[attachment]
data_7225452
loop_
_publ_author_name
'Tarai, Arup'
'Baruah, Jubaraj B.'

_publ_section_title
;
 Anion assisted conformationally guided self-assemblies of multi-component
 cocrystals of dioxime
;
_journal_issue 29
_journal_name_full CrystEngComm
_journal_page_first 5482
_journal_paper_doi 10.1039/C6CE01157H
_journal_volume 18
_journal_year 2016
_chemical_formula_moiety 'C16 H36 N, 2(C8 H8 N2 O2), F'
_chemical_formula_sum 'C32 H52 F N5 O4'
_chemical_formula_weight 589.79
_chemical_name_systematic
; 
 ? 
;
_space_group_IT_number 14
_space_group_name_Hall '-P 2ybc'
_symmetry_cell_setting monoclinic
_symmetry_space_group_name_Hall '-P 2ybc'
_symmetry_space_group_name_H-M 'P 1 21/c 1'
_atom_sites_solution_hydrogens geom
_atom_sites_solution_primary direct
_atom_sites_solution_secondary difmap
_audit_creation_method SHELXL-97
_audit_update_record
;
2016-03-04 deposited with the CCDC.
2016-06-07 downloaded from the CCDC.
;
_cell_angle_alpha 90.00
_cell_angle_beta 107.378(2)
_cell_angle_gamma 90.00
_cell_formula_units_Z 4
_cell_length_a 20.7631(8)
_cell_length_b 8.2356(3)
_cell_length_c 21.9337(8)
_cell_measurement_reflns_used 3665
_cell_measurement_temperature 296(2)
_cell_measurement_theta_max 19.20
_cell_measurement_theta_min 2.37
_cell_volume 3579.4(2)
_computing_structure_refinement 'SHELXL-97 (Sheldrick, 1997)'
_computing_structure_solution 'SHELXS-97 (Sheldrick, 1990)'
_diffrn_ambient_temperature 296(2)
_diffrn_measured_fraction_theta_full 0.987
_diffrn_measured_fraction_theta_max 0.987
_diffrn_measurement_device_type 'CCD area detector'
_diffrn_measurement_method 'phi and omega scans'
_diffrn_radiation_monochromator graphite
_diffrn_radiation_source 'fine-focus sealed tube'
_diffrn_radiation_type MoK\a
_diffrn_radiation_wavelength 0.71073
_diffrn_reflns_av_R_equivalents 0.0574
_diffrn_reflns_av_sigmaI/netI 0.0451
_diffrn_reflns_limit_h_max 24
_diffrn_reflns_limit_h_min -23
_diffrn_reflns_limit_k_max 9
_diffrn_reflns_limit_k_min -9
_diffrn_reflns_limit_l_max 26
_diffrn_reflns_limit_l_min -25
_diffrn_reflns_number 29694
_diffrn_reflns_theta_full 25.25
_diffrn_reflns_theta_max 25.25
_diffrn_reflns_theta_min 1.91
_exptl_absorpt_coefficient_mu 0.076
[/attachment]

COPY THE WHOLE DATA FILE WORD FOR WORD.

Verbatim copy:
data_7225452
loop_
_publ_author_name
'Tarai, Arup'
'Baruah, Jubaraj B.'

_publ_section_title
;
 Anion assisted conformationally guided self-assemblies of multi-component
 cocrystals of dioxime
;
_journal_issue 29
_journal_name_full CrystEngComm
_journal_page_first 5482
_journal_paper_doi 10.1039/C6CE01157H
_journal_volume 18
_journal_year 2016
_chemical_formula_moiety 'C16 H36 N, 2(C8 H8 N2 O2), F'
_chemical_formula_sum 'C32 H52 F N5 O4'
_chemical_formula_weight 589.79
_chemical_name_systematic
; 
 ? 
;
_space_group_IT_number 14
_space_group_name_Hall '-P 2ybc'
_symmetry_cell_setting monoclinic
_symmetry_space_group_name_Hall '-P 2ybc'
_symmetry_space_group_name_H-M 'P 1 21/c 1'
_atom_sites_solution_hydrogens geom
_atom_sites_solution_primary direct
_atom_sites_solution_secondary difmap
_audit_creation_method SHELXL-97
_audit_update_record
;
2016-03-04 deposited with the CCDC.
2016-06-07 downloaded from the CCDC.
;
_cell_angle_alpha 90.00
_cell_angle_beta 107.378(2)
_cell_angle_gamma 90.00
_cell_formula_units_Z 4
_cell_length_a 20.7631(8)
_cell_length_b 8.2356(3)
_cell_length_c 21.9337(8)
_cell_measurement_reflns_used 3665
_cell_measurement_temperature 296(2)
_cell_measurement_theta_max 19.20
_cell_measurement_theta_min 2.37
_cell_volume 3579.4(2)
_computing_structure_refinement 'SHELXL-97 (Sheldrick, 1997)'
_computing_structure_solution 'SHELXS-97 (Sheldrick, 1990)'
_diffrn_ambient_temperature 296(2)
_diffrn_measured_fraction_theta_full 0.987
_diffrn_measured_fraction_theta_max 0.987
_diffrn_measurement_device_type 'CCD area detector'
_diffrn_measurement_method 'phi and omega scans'
_diffrn_radiation_monochromator graphite
_diffrn_radiation_source 'fine-focus sealed tube'
_diffrn_radiation_type MoK\a
_diffrn_radiation_wavelength 0.71073
_diffrn_reflns_av_R_equivalents 0.0574
_diffrn_reflns_av_sigmaI/netI 0.0451
_diffrn_reflns_limit_h_max 24
_diffrn_reflns_limit_h_min -23
_diffrn_reflns_limit_k_max 9
_diffrn_reflns_limit_k_min -9
_diffrn_reflns_limit_l_max 26
_diffrn_reflns_limit_l_min -25
_diffrn_reflns_number 29694
_diffrn_reflns_theta_full 25.25
_diffrn_reflns_theta_max 25.25
_diffrn_reflns_theta_min 1.91
_exptl_absorpt_coefficient_mu 0.076